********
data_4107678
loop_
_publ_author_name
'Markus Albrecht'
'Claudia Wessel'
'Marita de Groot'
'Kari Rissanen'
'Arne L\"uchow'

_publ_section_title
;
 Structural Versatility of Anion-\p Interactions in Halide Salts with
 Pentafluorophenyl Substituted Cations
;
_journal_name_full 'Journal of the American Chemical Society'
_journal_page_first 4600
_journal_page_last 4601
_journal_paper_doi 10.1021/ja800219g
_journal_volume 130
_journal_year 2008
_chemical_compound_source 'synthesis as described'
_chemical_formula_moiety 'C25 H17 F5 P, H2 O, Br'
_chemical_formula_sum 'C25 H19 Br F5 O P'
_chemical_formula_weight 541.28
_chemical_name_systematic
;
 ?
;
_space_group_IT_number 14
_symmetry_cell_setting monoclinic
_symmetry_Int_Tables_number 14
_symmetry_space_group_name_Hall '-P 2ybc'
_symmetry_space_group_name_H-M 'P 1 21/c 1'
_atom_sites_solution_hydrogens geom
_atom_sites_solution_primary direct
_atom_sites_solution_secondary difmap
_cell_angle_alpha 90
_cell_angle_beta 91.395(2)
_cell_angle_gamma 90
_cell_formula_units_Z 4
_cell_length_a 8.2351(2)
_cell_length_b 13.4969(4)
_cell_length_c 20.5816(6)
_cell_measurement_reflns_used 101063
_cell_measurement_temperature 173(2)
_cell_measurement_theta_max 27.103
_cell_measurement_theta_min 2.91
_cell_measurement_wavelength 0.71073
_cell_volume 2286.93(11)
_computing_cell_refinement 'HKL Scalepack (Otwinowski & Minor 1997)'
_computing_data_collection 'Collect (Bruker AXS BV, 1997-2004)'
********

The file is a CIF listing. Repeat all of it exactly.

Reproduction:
data_4107678
loop_
_publ_author_name
'Markus Albrecht'
'Claudia Wessel'
'Marita de Groot'
'Kari Rissanen'
'Arne L\"uchow'

_publ_section_title
;
 Structural Versatility of Anion-\p Interactions in Halide Salts with
 Pentafluorophenyl Substituted Cations
;
_journal_name_full 'Journal of the American Chemical Society'
_journal_page_first 4600
_journal_page_last 4601
_journal_paper_doi 10.1021/ja800219g
_journal_volume 130
_journal_year 2008
_chemical_compound_source 'synthesis as described'
_chemical_formula_moiety 'C25 H17 F5 P, H2 O, Br'
_chemical_formula_sum 'C25 H19 Br F5 O P'
_chemical_formula_weight 541.28
_chemical_name_systematic
;
 ?
;
_space_group_IT_number 14
_symmetry_cell_setting monoclinic
_symmetry_Int_Tables_number 14
_symmetry_space_group_name_Hall '-P 2ybc'
_symmetry_space_group_name_H-M 'P 1 21/c 1'
_atom_sites_solution_hydrogens geom
_atom_sites_solution_primary direct
_atom_sites_solution_secondary difmap
_cell_angle_alpha 90
_cell_angle_beta 91.395(2)
_cell_angle_gamma 90
_cell_formula_units_Z 4
_cell_length_a 8.2351(2)
_cell_length_b 13.4969(4)
_cell_length_c 20.5816(6)
_cell_measurement_reflns_used 101063
_cell_measurement_temperature 173(2)
_cell_measurement_theta_max 27.103
_cell_measurement_theta_min 2.91
_cell_measurement_wavelength 0.71073
_cell_volume 2286.93(11)
_computing_cell_refinement 'HKL Scalepack (Otwinowski & Minor 1997)'
_computing_data_collection 'Collect (Bruker AXS BV, 1997-2004)'